$60 for morning session (9am – 12pm); $100 for morning session and hike to High Falls (strenuous) in afternoon (1pm – 6pm).

This workshop has grown out of Bill Jacobs’ recently released book, Whence These Special Places? The Geology of Cashiers, Highlands & Panthertown Valley.  As reflected in both the book and his talks, Bill is particularly fascinated with how geologic processes, some dating back more than 500 million years, have produced today’s mountains and waterfalls.  Participants will learn the answers to questions such as:

How did the rocks in our mountains form and get to where they now are, and how has that history determined the appearance of today’s landscape? 

What created the high-elevation area we call the Highlands-Cashiers Plateau?

Little Sliding Rock and Glen Falls are both much-loved cascades on the Plateau, but one is so smooth you can slide on it and the other is a series of jagged precipices – why the difference?

What in the world is Shining Rock, and is there anything else like it in the world?

Why is Rock Mountain gently rounded while nearby Chimneytop has a chimney?

What gives Whiteside Mountain its unique character, with precipitous cliffs standing high above a more gently rounded base?

The workshop format will provide time for a richer discussion than is possible in shorter talks, as well as for questions and examination of rock samples and geologic maps.  After about 2 hours in the classroom, we will round out the morning with a short hike to Sunset and Sunrise Rocks, where some of the principles that Bill discusses are on display.  After lunch, a smaller group (limited to 15) will join Bill for an expedition to High Falls, below Lake Glenville Dam.  At this extraordinary site, participants can examine up close how complexly different rock groups have been mixed together, and how their different characteristics are reflected in both the exposed rocks and the overall shape of the falls.  (Note – this excursion requires over 600’ of steep elevation gain on uneven surfaces, as well as rock-hopping around the base of the falls.  It should be undertaken only by experienced, confident hikers).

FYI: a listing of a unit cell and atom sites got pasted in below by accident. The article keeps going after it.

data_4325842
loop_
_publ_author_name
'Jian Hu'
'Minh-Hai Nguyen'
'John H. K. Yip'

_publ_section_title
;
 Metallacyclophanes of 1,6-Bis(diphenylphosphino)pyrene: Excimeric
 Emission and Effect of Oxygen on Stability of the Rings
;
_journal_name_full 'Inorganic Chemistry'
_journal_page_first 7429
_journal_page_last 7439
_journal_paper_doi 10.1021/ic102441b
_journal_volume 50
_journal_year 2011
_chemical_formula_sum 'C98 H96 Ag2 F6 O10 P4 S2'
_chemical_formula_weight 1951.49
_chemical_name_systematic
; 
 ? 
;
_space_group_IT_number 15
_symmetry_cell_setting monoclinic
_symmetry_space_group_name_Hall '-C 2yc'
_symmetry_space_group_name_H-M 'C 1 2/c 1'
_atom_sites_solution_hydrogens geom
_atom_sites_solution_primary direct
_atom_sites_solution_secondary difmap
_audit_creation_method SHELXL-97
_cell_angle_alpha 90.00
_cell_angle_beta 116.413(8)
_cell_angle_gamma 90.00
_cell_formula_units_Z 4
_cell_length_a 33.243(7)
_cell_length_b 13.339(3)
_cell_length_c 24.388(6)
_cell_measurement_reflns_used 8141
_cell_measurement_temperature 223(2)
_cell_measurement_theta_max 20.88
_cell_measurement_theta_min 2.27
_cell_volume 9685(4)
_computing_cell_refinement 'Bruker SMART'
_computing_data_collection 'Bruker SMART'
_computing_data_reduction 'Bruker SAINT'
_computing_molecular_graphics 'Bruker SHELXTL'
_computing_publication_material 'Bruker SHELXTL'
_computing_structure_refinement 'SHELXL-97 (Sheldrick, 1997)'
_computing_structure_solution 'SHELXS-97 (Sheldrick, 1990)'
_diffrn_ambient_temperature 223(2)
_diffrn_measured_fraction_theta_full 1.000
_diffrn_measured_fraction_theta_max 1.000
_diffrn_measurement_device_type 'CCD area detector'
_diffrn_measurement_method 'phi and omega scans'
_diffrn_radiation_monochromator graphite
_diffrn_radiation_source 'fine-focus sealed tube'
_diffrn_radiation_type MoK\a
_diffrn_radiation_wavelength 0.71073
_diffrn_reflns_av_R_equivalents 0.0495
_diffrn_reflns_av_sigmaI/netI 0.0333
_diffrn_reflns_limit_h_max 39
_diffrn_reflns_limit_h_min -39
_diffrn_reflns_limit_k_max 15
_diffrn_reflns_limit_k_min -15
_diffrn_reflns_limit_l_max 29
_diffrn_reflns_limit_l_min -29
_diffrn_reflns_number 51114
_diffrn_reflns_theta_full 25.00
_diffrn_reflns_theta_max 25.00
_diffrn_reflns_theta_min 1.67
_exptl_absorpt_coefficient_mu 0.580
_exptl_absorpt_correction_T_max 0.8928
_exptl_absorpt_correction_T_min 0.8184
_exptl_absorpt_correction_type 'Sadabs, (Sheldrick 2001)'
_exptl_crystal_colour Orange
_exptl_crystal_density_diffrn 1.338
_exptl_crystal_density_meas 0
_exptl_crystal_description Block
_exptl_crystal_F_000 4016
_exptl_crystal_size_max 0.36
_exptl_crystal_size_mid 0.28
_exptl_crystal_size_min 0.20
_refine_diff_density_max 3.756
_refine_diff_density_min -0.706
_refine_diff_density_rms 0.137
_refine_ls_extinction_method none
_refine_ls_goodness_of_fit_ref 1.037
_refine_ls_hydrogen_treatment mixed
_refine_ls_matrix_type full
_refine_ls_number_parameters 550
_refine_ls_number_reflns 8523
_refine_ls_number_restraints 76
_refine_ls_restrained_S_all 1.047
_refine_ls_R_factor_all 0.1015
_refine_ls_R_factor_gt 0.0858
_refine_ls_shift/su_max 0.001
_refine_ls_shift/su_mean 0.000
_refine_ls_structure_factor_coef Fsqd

As in the book, Bill  will use language and concepts easily understood by non-scientists, with numerous photographs and illustrations.   He will also be delighted to respond to questions, whether about the book or the geology.

Signed copies of Whence These Special Places? will be available for purchase through The Nature Center.  Additional information about both the book and its author may be found at www.GreatRockPress.com.

 Bill is a graduate of Swarthmore College and Duke Law School.  After retiring from his Atlanta-based legal career in 2011, he pursued his curiosity about the extraordinary landscapes of the Eastern Blue Ridge, particularly the Highlands-Cashiers Plateau and surrounding areas.  His curiosity led through a wide array of on-line and in-person courses, and of academic, professional and popular books and papers – as well as lots of feet-on-the-ground field work, at times in challenging terrain.  Eventually, it led to writing “Whence These Special Places?”,  which focuses on how geologic history has shaped not just the overall landscape, but also individual mountains, waterfalls and other natural features.  Bill lives in Asheville with his wife Susan and their dog and  two cats, but spends most of the summer in Cashiers.  Either place, if he’s not geologizing or hiking with the dog, he’s often found on his bicycle.